JM: At the outset of The Ghost Writer, Nathan says he is contemplating "my own massive Bildungsroman." It seems a natural step to see Exit Ghost as the conclusion of that putative work, at least for you as the author if not for Zuckerman as a character. What sense of the larger architecture of the saga did you hold in view as you worked on the various parts of what we might call the Zuckerman corpus?

ROTH: Well, the thing grew by itself. I had no overarching plan for it. When I wrote the first book, I didn't know anything was going to come of it. Then the second book came, Zuckerman Unbound, and a third book came, The Anatomy Lesson, and a fourth, The Prague Orgy. Then I stopped for a while. Again, I didn't stop because I was planning something in the future. I had other books to write. I think I've written 28 books, and 9 of them have been Zuckerman books. That means one out of every three books. So for a lot of the time, two-thirds of the time, I was doing other things. So the thing accumulated by itself, without my doing any overseeing.

JM: Exit Ghost turns from the larger political and cultural canvases of the novels in the second trilogy -- American Pastoral, I Married a Communist, and The Human Stain -- to a more intimate perspective on Zuckerman's experience. Was that prompted by a desire to go back to the beginning and tie things together?

ROTH: It seemed to me that that was the natural place to end -- to return to Zuckerman as the central actor of the drama. As you note, prior to this, there were the three books in which Zuckerman is not the central actor; he's rather the recording intelligence. But I thought the obligation for me was to end with him, and particularly to take seriously the prostate cancer which he speaks about for the first time in American Pastoral.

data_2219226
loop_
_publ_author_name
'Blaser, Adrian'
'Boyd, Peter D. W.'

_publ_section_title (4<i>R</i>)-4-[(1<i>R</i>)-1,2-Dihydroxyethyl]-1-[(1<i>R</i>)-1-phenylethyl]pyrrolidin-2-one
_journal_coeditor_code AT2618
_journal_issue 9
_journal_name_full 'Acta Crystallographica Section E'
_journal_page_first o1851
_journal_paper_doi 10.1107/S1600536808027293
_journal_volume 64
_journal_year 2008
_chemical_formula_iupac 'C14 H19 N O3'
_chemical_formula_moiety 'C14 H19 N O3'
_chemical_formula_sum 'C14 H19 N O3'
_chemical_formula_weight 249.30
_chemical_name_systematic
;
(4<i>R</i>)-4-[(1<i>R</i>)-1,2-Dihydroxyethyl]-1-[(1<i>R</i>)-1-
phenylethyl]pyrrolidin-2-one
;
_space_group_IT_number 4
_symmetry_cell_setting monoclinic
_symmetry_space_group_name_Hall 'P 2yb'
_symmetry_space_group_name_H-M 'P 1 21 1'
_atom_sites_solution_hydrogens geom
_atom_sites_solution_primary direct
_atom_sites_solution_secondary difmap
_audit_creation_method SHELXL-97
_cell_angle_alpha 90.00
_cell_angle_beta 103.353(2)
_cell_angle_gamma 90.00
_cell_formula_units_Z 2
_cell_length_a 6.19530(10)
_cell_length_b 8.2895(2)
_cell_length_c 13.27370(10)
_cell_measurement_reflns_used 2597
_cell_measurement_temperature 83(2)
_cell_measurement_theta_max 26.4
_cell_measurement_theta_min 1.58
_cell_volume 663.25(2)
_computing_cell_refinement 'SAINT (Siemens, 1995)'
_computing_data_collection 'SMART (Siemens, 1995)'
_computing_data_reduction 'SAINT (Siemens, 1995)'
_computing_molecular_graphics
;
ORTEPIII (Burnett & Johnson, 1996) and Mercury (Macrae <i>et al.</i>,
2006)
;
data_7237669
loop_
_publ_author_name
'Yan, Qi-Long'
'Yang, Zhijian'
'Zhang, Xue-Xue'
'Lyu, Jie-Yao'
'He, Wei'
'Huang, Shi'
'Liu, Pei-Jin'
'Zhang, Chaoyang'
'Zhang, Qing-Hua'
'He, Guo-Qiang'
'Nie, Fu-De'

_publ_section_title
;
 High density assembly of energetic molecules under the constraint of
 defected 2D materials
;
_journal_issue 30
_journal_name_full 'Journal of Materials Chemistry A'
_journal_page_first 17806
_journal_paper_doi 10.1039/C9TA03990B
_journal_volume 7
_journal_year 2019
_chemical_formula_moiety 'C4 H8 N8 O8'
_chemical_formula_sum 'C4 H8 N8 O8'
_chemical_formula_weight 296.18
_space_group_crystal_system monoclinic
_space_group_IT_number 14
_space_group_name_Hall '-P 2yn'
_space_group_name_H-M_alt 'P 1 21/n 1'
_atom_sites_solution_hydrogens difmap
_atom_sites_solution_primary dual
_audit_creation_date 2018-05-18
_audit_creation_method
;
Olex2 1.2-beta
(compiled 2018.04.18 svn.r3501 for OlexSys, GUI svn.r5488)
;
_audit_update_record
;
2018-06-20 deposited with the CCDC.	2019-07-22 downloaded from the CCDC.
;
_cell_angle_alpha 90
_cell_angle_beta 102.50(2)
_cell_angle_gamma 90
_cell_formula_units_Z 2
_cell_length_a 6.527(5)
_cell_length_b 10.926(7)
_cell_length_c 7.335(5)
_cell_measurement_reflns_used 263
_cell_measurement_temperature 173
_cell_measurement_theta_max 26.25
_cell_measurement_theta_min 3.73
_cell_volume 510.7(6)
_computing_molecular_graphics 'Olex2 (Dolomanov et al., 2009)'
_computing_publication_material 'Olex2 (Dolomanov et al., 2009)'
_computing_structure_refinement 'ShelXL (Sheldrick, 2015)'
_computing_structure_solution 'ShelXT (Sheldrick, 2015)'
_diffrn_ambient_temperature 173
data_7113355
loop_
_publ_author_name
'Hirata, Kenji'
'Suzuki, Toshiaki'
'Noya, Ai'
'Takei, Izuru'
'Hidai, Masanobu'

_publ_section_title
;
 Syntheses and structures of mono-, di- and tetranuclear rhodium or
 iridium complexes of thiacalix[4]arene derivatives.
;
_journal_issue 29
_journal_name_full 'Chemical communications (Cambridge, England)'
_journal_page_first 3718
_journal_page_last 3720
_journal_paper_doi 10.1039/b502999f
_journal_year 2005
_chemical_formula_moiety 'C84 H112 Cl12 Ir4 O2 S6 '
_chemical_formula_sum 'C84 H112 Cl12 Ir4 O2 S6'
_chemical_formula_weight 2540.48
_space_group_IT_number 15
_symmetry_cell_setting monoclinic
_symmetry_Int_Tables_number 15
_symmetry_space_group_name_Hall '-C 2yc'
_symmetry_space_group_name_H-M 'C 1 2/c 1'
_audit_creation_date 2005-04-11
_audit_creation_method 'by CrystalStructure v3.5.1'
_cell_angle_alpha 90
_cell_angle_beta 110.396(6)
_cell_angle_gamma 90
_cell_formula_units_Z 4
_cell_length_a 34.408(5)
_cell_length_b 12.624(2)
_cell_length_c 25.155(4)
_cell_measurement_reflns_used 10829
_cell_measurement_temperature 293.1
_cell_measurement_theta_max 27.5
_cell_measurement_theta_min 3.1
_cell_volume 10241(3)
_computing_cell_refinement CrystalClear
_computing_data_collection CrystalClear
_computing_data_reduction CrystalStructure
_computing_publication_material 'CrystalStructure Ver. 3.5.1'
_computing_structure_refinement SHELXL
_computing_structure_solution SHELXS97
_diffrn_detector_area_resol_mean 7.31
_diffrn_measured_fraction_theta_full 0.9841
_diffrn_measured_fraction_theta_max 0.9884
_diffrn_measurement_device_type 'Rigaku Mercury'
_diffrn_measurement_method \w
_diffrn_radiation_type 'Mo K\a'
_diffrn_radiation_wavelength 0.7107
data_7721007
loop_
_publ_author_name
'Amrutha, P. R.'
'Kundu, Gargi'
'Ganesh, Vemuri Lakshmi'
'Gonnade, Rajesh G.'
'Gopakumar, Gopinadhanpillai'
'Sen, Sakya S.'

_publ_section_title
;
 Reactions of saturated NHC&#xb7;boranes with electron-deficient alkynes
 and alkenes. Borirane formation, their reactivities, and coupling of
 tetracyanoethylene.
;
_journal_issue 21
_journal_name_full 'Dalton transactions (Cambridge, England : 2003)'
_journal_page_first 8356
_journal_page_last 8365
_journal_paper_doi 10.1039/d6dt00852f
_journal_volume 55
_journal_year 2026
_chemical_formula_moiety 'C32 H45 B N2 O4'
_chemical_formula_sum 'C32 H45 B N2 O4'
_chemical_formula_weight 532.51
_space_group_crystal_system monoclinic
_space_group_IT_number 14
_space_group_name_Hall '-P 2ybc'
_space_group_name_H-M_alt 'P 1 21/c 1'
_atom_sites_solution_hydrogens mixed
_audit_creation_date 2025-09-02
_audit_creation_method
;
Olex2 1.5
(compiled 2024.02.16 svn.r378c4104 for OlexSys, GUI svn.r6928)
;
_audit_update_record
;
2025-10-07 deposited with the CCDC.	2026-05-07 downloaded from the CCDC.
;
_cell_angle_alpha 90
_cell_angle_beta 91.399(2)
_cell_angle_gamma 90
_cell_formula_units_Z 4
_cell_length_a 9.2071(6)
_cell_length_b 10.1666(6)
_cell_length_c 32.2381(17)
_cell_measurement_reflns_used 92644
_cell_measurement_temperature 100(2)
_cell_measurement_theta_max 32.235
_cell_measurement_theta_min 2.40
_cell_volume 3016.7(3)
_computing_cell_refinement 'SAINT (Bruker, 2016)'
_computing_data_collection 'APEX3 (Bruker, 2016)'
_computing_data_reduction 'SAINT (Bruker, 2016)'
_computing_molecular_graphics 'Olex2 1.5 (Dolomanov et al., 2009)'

JM: The first trilogy, along with The Prague Orgy, has now been issued in a Library of America volume. Soon enough the other books -- The Counterlife and the second trilogy -- will be. Do you wonder how a reader will approach this body of Zuckerman work in the future? Each book certainly stands on its own; but to read each in the shadow -- perhaps in the illumination is a better way to put it -- of the other works is to recognize patient unwindings of meaning within the often headlong energy of the individual plots. I'm wondering if you've thought about that at all.

ROTH: I haven't. Nor have I re-read all the books. Now that you bring this up, I think probably I should have read all of them to see what's going on. But it didn't occur to me. I know them in a vague and general sense. I don't remember them specifically. I suppose if someone read the nine books in succession, they'd have a particular experience, of a kind that I can't name -- but it might be rather intense.

JM: Intense indeed, and quite often exhilarating.

ROTH: You did this?

JM: I did.

ROTH: You read them in order, Exit Ghost last?

JM: I read Exit Ghost as soon as I got the reading copy this spring, and then I went back and read them all through again, and read Exit Ghost a second time.

ROTH: So what's it like?